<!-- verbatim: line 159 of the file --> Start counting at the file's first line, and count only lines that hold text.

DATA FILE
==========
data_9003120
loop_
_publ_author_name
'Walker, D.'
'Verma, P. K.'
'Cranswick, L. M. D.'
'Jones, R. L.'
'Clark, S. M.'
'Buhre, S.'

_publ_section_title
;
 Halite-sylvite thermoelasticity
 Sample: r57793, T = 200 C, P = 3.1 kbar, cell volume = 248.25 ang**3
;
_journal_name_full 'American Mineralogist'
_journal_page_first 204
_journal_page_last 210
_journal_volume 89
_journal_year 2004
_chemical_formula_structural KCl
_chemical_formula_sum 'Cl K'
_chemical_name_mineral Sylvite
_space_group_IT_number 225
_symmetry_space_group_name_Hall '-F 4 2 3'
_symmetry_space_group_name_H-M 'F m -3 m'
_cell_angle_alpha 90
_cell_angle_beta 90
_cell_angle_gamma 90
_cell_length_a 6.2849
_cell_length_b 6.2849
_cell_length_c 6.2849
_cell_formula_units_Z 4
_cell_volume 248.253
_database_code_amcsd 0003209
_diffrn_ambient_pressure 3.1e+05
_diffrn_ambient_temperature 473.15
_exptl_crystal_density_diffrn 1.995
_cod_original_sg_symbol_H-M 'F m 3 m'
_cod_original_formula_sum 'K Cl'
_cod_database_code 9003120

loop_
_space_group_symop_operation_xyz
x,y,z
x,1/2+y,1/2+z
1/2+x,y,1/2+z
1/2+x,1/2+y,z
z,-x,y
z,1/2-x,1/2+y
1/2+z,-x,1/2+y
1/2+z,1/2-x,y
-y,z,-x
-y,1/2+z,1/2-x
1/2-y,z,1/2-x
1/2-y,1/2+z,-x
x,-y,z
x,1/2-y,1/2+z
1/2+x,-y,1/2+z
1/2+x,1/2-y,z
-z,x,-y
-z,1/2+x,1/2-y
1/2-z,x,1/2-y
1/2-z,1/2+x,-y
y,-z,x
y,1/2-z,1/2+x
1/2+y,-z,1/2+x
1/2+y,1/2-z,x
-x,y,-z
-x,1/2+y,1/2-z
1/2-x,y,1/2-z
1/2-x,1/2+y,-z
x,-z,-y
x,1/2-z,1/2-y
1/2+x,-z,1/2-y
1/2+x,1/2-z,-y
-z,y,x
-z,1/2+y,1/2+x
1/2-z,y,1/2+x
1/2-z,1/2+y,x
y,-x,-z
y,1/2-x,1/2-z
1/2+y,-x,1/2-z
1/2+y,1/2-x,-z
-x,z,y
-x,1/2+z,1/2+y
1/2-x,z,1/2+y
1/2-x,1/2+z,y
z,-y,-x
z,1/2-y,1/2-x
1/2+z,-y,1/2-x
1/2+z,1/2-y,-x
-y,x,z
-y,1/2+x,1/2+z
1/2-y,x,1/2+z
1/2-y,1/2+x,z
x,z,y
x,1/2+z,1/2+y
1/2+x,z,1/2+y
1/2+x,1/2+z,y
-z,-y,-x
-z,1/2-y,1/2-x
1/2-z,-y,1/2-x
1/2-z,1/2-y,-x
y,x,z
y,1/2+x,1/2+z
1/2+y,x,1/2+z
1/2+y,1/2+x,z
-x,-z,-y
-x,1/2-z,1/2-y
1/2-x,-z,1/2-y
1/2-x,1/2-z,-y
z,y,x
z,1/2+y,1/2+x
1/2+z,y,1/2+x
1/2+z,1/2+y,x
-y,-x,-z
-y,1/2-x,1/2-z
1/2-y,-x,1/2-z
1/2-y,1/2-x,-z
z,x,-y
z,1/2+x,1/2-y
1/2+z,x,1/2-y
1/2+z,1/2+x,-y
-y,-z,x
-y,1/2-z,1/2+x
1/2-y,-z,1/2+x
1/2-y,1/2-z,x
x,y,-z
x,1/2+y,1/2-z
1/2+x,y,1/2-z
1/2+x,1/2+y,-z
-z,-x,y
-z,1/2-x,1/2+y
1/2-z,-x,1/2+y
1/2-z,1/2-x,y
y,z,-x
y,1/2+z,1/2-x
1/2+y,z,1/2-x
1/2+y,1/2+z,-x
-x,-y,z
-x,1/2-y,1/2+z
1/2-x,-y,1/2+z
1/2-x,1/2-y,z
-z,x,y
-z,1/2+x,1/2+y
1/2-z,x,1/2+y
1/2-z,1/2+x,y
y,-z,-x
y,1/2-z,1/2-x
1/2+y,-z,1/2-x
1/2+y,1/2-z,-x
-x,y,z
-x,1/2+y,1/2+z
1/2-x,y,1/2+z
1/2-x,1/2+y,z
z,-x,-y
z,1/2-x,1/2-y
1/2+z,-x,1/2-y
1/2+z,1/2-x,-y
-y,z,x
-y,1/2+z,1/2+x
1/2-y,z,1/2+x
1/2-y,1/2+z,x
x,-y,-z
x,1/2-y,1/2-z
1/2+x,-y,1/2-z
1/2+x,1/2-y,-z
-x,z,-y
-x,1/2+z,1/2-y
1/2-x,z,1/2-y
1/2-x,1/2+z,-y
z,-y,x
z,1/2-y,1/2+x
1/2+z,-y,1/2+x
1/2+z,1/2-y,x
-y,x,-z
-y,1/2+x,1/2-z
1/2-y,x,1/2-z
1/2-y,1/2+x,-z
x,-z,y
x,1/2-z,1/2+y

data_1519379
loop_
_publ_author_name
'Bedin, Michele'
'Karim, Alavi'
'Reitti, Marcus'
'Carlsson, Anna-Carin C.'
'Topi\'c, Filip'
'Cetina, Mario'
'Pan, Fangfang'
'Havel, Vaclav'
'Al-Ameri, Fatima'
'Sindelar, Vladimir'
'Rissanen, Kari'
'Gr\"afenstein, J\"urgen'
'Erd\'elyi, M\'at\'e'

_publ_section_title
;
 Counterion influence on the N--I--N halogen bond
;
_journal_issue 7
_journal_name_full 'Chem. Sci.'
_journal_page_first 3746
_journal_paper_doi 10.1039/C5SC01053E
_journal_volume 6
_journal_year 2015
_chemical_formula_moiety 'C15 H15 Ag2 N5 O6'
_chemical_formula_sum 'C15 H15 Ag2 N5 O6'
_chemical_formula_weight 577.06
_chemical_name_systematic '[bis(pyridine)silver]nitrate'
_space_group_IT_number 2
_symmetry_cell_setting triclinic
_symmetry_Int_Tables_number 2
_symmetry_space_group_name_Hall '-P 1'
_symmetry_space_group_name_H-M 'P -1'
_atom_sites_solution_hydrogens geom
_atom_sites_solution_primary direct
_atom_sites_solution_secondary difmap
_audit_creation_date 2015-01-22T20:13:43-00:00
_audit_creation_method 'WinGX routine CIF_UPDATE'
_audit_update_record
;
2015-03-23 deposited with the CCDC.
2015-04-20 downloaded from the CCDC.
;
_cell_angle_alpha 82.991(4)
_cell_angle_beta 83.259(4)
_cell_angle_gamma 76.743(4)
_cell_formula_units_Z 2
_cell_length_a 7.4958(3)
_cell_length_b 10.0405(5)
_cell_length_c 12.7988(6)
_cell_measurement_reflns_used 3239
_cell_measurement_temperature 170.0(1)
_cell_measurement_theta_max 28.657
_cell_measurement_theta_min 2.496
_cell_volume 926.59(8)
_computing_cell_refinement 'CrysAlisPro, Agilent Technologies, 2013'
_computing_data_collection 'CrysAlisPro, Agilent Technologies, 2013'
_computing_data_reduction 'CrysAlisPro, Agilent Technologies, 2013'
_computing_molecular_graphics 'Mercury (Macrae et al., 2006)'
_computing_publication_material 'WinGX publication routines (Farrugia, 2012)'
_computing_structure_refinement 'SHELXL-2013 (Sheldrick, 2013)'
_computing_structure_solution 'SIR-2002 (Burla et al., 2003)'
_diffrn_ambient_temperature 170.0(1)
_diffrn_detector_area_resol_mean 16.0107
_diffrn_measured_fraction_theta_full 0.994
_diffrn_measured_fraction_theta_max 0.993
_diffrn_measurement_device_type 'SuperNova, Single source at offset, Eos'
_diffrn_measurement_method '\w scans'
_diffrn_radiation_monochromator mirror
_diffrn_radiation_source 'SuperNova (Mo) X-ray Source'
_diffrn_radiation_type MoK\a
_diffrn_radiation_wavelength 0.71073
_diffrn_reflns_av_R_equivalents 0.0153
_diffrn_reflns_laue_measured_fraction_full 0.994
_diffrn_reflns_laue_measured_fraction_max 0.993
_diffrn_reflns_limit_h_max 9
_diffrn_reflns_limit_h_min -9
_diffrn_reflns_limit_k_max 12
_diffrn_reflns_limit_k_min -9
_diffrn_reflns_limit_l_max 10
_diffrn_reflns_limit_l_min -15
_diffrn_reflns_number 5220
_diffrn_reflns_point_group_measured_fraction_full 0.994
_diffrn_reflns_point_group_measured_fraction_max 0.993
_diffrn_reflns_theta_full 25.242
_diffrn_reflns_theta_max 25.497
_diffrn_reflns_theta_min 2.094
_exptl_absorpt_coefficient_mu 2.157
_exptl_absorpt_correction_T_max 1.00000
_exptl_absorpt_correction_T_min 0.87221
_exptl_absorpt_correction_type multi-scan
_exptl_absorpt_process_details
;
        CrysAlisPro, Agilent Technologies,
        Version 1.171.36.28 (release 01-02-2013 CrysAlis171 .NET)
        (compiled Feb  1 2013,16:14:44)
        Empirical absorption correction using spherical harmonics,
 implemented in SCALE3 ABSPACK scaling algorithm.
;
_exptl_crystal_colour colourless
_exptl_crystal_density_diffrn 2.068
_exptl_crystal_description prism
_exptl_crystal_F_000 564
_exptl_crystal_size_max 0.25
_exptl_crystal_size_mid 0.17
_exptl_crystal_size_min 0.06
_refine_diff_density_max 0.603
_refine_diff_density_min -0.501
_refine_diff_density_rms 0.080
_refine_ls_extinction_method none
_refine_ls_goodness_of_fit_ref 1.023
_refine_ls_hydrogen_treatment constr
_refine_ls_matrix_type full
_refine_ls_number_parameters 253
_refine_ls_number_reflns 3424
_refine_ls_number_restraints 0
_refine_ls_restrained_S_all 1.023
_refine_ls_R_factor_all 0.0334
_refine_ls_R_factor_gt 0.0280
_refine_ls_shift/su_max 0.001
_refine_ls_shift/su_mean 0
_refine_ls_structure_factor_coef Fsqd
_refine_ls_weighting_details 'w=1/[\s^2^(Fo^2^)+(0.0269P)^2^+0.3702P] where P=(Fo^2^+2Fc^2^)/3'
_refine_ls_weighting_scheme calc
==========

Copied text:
-y,z,x